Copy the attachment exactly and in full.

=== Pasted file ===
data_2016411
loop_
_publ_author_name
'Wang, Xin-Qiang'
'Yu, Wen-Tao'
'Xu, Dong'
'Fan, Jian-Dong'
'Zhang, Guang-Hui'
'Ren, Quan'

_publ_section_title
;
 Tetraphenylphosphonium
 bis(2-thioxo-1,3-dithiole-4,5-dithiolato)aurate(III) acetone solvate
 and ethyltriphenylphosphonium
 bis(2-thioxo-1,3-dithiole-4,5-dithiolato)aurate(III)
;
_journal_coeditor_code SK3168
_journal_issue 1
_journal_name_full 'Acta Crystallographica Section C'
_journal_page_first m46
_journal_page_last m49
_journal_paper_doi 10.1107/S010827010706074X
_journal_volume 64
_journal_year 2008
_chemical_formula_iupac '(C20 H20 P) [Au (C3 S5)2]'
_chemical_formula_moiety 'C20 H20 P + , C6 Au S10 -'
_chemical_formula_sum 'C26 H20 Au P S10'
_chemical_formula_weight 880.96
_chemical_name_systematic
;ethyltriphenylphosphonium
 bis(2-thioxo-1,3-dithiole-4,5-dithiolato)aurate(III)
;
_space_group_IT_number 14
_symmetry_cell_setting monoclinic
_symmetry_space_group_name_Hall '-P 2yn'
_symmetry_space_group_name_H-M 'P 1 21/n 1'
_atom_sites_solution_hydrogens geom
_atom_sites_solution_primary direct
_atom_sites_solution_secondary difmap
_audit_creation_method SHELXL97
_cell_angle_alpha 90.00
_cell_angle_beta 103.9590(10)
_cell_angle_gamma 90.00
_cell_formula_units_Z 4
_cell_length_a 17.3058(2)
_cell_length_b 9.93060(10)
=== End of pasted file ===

data_2016411
loop_
_publ_author_name
'Wang, Xin-Qiang'
'Yu, Wen-Tao'
'Xu, Dong'
'Fan, Jian-Dong'
'Zhang, Guang-Hui'
'Ren, Quan'

_publ_section_title
;
 Tetraphenylphosphonium
 bis(2-thioxo-1,3-dithiole-4,5-dithiolato)aurate(III) acetone solvate
 and ethyltriphenylphosphonium
 bis(2-thioxo-1,3-dithiole-4,5-dithiolato)aurate(III)
;
_journal_coeditor_code SK3168
_journal_issue 1
_journal_name_full 'Acta Crystallographica Section C'
_journal_page_first m46
_journal_page_last m49
_journal_paper_doi 10.1107/S010827010706074X
_journal_volume 64
_journal_year 2008
_chemical_formula_iupac '(C20 H20 P) [Au (C3 S5)2]'
_chemical_formula_moiety 'C20 H20 P + , C6 Au S10 -'
_chemical_formula_sum 'C26 H20 Au P S10'
_chemical_formula_weight 880.96
_chemical_name_systematic
;ethyltriphenylphosphonium
 bis(2-thioxo-1,3-dithiole-4,5-dithiolato)aurate(III)
;
_space_group_IT_number 14
_symmetry_cell_setting monoclinic
_symmetry_space_group_name_Hall '-P 2yn'
_symmetry_space_group_name_H-M 'P 1 21/n 1'
_atom_sites_solution_hydrogens geom
_atom_sites_solution_primary direct
_atom_sites_solution_secondary difmap
_audit_creation_method SHELXL97
_cell_angle_alpha 90.00
_cell_angle_beta 103.9590(10)
_cell_angle_gamma 90.00
_cell_formula_units_Z 4
_cell_length_a 17.3058(2)
_cell_length_b 9.93060(10)